There are now several works reported in the literature which attempt to estimate surface colour when the same surface is viewed under two or more lights. There are many practical situations where such information is available including at shadow edges or in surveillance applications where the same scene is viewed over time. Crucially, because typical lights are highly constrained, they fall on or close to the Planckian locus, varying illumination algorithms for surface estimation can, plausibly, estimate surface colour even for scenes with little colour diversity.One of the first varying illumination algorithms made the empirical observation that the mappings, 2×2 diagonal matrices, taking spectral band ratio chromaticities (e.g. r/b and g/b) for surfaces viewed under a range of typical lights to corresponding values under a reference canonical light (e.g. D65) tended to lie on a 2D line. It follows that applying this ‘linear set’ of maps to the chromaticity of an arbitrary surface under unknown light results in a line along which the D65 counterpart should lie. Viewing the same surface under a second light results in a second constraint line. The intersection of the two lines results in an estimate of the surface chromaticity under D65.While this method can work well, Kawakami et al showed that serious estimation errors can result in the presence of even small amounts of image noise. While the noise tended to make only small changes in the slope and intercept of the constraint lines the intersection point could move a significant distance; indeed, the shifted intersection might correspond to a highly improbable (physically impossible) light. To solve this ‘intersetion stability’ problem they proposed limiting the set of maps not only to lie on a line but on a line segment (e.g. only allow illuminants that are physically plausible and likely). This observation, which necessitated dealing with the problem non-intersecting line segments, formed the foundation of a new algorithm which was shown to deliver a step change in surface colour estimation. In this paper we extend Kawakami's work in two ways. First, we deal with the non-intersecting line problem using a ‘total leastsquares’ approach (as oppose to assuming one or other of the line segments is in error in Kawakami's work). Second, we optimise over the position and length of the line segment map-set used. Experiments demonstrate that our new method delivers significantly improved surface colour estimation. Compared with the Kawakami method we deliver over 50% improved surface colour estimates. We also show that the Kawakami method can be improved by optimising the line segment map set but even in this case our new method still provides about a 25% decrease in estimation error.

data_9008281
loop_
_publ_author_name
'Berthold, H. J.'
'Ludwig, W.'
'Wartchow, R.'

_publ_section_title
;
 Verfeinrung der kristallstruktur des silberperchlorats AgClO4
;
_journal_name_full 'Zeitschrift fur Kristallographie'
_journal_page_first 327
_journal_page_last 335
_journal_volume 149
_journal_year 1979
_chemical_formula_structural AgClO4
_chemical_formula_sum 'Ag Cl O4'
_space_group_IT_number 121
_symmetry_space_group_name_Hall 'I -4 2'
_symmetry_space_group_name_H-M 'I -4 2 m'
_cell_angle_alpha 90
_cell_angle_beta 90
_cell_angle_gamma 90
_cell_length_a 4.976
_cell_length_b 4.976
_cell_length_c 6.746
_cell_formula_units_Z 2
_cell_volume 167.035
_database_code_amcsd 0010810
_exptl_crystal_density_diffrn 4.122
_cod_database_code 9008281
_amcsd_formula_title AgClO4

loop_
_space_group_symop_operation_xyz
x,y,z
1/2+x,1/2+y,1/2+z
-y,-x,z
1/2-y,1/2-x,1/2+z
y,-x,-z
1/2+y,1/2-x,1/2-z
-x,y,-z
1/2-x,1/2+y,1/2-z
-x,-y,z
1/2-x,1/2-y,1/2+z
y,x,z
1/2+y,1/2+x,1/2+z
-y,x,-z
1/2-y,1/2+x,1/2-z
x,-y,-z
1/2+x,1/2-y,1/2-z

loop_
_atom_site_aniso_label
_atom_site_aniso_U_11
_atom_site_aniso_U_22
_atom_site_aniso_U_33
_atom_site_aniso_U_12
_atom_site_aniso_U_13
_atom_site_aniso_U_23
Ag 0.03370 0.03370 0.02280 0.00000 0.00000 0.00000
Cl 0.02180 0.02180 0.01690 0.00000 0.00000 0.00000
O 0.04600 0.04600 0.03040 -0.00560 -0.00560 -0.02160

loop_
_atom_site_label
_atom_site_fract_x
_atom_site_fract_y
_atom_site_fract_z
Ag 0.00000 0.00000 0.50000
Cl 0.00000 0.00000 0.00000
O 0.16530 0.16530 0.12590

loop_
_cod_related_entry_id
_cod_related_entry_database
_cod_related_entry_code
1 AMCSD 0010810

Graham D. Finlayson, Stuart E. Lynch, "Revisiting Surface Colour Estimation under Varying Illumination" in Proc. IS&T 18th Color and Imaging Conf., 2010, pp 301 - 306, https://doi.org/10.2352/CIC.2010.18.1.art00053